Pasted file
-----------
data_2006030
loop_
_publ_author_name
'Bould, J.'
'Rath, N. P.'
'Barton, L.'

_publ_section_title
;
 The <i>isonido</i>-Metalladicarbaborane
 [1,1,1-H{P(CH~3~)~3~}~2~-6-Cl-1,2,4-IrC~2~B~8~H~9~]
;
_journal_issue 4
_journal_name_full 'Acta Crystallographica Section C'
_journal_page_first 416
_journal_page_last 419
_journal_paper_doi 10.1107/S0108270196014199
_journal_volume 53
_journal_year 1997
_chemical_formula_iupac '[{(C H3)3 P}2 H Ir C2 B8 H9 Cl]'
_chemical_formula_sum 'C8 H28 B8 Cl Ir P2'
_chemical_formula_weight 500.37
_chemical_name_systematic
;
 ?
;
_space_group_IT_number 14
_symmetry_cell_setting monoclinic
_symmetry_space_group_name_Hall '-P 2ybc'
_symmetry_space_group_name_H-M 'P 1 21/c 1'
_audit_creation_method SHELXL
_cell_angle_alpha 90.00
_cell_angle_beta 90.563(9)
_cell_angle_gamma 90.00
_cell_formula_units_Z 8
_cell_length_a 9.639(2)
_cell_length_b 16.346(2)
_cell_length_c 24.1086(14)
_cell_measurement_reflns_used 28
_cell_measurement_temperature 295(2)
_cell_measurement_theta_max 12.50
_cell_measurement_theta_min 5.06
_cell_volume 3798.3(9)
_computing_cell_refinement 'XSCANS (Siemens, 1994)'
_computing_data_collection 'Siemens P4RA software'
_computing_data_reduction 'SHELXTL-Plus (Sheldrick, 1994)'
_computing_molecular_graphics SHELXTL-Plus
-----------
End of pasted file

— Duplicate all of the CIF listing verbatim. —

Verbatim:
data_2006030
loop_
_publ_author_name
'Bould, J.'
'Rath, N. P.'
'Barton, L.'

_publ_section_title
;
 The <i>isonido</i>-Metalladicarbaborane
 [1,1,1-H{P(CH~3~)~3~}~2~-6-Cl-1,2,4-IrC~2~B~8~H~9~]
;
_journal_issue 4
_journal_name_full 'Acta Crystallographica Section C'
_journal_page_first 416
_journal_page_last 419
_journal_paper_doi 10.1107/S0108270196014199
_journal_volume 53
_journal_year 1997
_chemical_formula_iupac '[{(C H3)3 P}2 H Ir C2 B8 H9 Cl]'
_chemical_formula_sum 'C8 H28 B8 Cl Ir P2'
_chemical_formula_weight 500.37
_chemical_name_systematic
;
 ?
;
_space_group_IT_number 14
_symmetry_cell_setting monoclinic
_symmetry_space_group_name_Hall '-P 2ybc'
_symmetry_space_group_name_H-M 'P 1 21/c 1'
_audit_creation_method SHELXL
_cell_angle_alpha 90.00
_cell_angle_beta 90.563(9)
_cell_angle_gamma 90.00
_cell_formula_units_Z 8
_cell_length_a 9.639(2)
_cell_length_b 16.346(2)
_cell_length_c 24.1086(14)
_cell_measurement_reflns_used 28
_cell_measurement_temperature 295(2)
_cell_measurement_theta_max 12.50
_cell_measurement_theta_min 5.06
_cell_volume 3798.3(9)
_computing_cell_refinement 'XSCANS (Siemens, 1994)'
_computing_data_collection 'Siemens P4RA software'
_computing_data_reduction 'SHELXTL-Plus (Sheldrick, 1994)'
_computing_molecular_graphics SHELXTL-Plus